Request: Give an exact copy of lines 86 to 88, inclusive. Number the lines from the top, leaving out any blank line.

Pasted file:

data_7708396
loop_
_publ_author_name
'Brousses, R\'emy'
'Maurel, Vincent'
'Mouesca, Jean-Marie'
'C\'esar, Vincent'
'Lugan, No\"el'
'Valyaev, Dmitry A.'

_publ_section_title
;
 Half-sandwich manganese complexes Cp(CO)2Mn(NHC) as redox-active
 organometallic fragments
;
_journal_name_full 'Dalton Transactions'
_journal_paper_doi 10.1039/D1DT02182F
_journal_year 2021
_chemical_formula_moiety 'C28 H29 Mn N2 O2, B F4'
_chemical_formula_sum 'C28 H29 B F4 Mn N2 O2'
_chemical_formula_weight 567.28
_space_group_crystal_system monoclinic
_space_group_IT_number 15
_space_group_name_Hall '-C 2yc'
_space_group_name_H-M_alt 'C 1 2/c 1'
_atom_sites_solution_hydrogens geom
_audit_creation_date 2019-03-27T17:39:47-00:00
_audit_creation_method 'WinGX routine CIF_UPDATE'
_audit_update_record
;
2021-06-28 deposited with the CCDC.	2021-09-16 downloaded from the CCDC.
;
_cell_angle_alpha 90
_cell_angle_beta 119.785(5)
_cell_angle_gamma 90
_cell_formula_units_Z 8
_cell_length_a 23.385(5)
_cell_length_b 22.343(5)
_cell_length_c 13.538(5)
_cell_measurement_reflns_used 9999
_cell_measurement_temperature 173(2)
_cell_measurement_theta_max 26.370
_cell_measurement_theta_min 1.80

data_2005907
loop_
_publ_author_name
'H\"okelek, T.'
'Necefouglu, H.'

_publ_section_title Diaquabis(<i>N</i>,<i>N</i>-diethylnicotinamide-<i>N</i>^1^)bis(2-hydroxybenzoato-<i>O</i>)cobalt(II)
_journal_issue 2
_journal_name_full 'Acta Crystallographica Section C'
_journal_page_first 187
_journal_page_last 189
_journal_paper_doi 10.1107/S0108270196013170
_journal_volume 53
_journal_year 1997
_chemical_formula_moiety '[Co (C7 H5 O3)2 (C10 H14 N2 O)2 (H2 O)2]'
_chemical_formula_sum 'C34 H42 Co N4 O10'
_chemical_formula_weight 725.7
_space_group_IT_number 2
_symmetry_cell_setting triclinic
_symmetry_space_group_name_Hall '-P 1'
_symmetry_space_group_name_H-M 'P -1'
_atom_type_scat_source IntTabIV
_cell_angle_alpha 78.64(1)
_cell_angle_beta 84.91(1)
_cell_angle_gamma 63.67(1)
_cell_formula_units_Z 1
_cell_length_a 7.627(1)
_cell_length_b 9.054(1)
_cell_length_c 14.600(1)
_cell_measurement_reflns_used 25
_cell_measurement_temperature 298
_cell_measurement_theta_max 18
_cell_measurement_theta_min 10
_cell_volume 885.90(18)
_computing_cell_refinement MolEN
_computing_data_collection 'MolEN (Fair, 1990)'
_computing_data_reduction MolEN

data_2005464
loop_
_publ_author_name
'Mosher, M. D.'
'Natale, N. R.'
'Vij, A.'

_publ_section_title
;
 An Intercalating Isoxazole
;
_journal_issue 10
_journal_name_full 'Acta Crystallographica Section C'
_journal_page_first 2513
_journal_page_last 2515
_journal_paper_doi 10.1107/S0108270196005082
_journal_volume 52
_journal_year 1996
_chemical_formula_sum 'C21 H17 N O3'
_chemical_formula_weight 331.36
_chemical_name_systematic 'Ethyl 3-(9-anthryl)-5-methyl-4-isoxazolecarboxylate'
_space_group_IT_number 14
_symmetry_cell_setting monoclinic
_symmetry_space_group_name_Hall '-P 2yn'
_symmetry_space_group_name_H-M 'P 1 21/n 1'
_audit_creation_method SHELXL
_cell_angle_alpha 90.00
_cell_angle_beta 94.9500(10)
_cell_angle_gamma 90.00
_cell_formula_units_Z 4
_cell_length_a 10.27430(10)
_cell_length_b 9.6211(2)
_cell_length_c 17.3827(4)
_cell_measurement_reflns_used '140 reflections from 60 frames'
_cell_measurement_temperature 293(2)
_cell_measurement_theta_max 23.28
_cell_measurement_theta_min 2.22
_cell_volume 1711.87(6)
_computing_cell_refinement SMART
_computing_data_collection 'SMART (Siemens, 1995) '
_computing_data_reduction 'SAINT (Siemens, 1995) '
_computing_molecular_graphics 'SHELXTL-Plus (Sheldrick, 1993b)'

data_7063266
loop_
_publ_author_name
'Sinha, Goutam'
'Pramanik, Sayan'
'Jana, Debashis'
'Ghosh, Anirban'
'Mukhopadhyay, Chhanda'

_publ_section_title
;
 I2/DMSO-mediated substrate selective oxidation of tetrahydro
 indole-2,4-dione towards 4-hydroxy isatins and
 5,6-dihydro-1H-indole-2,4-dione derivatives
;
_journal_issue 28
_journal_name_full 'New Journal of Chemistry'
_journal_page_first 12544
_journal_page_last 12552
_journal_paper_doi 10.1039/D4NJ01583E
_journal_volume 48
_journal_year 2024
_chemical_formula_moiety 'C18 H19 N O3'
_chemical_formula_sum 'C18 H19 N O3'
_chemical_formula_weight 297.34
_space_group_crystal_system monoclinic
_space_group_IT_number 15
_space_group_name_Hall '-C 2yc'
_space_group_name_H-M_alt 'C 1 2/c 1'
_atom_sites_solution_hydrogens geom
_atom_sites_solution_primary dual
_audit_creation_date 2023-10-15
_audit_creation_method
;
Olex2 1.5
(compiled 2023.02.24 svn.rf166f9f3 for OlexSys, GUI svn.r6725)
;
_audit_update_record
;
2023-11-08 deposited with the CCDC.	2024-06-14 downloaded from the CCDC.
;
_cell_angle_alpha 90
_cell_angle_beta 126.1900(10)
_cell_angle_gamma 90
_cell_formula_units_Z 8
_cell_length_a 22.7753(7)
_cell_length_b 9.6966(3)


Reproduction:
;
 An Intercalating Isoxazole
;